Photos: Albums
Posts: 948
QuoteOriginally posted by Another dyemention Quote
Thanks for clarifying that. I was just about to ask what you meant. And I agree, wasn't a good choice for a BG.
So much stuff to learn.

Yup, that's the thing with snapshots.

If we really want a photograph worthy of at least a few minutes in post processing, we should be mindful of the lighting, the foreground, background and of course, the composition.
12-22-2014, 03:44 AM   #22
Pentaxian
Na Horuk's Avatar

Join Date: Feb 2012
Location: Slovenia, probably
Photos: Gallery | Albums
Posts: 10,315
When I take photos of forests, landscapes, nature, I try to keep the aperture between f6.3 and f8. That way the DoF is large, and bokeh is not a problem.
Bokeh depends a lot on the background and light. The third photo might look better if it were more underexposed, or if the angle of the camera were different. Tiny details, branches can give an odd bokeh at certain distances. In such situations, positioning is the only thing you can do, apart from changing camera settings or just looking for a better frame.
12-22-2014, 05:16 AM   #23
Veteran Member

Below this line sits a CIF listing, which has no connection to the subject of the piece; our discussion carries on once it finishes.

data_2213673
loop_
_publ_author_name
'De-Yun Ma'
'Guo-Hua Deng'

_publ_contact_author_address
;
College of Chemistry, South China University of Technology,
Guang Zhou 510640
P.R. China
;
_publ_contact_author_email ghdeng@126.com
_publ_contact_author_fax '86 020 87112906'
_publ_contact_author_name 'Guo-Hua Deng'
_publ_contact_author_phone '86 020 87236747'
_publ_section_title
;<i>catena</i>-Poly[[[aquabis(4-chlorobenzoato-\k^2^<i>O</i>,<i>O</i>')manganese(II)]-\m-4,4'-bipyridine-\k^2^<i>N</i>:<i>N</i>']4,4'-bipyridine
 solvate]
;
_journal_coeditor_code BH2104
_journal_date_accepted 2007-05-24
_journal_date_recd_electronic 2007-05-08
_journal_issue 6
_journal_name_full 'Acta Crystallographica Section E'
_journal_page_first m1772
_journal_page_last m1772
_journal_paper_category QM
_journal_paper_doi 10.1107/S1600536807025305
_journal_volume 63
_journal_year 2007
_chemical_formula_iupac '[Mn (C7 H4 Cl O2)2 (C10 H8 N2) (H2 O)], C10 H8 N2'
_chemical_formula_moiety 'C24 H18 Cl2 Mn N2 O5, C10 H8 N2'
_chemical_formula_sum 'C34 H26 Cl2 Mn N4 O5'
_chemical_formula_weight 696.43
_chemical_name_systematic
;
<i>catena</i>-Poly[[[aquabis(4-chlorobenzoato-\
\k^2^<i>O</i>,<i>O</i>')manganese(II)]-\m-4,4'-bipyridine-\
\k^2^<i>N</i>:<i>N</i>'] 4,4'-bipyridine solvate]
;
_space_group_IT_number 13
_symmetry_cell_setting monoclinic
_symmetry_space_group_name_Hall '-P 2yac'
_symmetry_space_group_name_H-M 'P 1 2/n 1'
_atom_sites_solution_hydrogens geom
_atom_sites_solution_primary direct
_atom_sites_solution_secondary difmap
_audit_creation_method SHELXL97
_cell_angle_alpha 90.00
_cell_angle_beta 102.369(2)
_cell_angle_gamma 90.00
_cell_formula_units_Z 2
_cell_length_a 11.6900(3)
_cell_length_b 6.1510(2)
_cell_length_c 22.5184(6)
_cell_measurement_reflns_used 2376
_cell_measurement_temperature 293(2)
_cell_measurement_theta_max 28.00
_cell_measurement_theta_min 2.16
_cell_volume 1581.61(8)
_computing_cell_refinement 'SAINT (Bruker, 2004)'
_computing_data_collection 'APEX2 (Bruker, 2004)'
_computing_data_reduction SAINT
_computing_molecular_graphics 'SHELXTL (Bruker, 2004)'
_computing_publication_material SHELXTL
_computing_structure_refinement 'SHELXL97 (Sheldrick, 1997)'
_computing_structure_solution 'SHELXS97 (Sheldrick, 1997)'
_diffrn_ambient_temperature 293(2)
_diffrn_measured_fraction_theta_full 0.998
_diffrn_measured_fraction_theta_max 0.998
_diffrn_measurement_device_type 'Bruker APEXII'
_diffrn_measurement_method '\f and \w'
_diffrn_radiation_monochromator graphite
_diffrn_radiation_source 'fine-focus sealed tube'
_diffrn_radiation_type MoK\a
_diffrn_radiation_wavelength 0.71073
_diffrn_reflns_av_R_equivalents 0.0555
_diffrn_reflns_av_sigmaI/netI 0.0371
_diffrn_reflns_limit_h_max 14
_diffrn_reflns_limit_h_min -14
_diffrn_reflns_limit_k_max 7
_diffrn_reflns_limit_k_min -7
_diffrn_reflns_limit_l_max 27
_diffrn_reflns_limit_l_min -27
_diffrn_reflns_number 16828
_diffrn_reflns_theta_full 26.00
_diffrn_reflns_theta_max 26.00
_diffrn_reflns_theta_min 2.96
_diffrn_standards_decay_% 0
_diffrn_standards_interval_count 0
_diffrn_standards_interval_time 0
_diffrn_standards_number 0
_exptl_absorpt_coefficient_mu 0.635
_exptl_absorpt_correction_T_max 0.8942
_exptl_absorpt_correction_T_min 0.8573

Join Date: Dec 2012
Posts: 480
QuoteOriginally posted by Na Horuk Quote
Yes, focal length, aperture, and distance from subject is what gives different apparent DoF. DoF is most shallow at nearest focus, smallest f-number, and highest focal length.
Keep in mind that bokeh is not the same as DoF. Bokeh is the character of the blur. Other than the previously mentioned factors, bokeh is also determined by lens design and background (well-lit or dark, with lot of detail or little, point light sources,..).
This is why using f1.8 takes some skill. You need to know what kind of result you want, and then use the appropriate aperture. f1.8 is not useful for landscapes, architecture, most nature photos, documentation, macro, and product photography. f1.8 is good for portraits, moody empty photos, subject isolation, and so on. Photography is a balance act, each setting has effects, and you need to select the three settings, as well as place yourself and take aim, in the way that will give results that you want to see. Good luck.
Thank you for the clear and good explanation. Although I'm not the OP, I benefited from reading this.

12-22-2014, 12:27 PM   #24
Pentaxian
emalvick's Avatar

Join Date: Feb 2008
Location: Davis, CA
Photos: Gallery
Posts: 1,466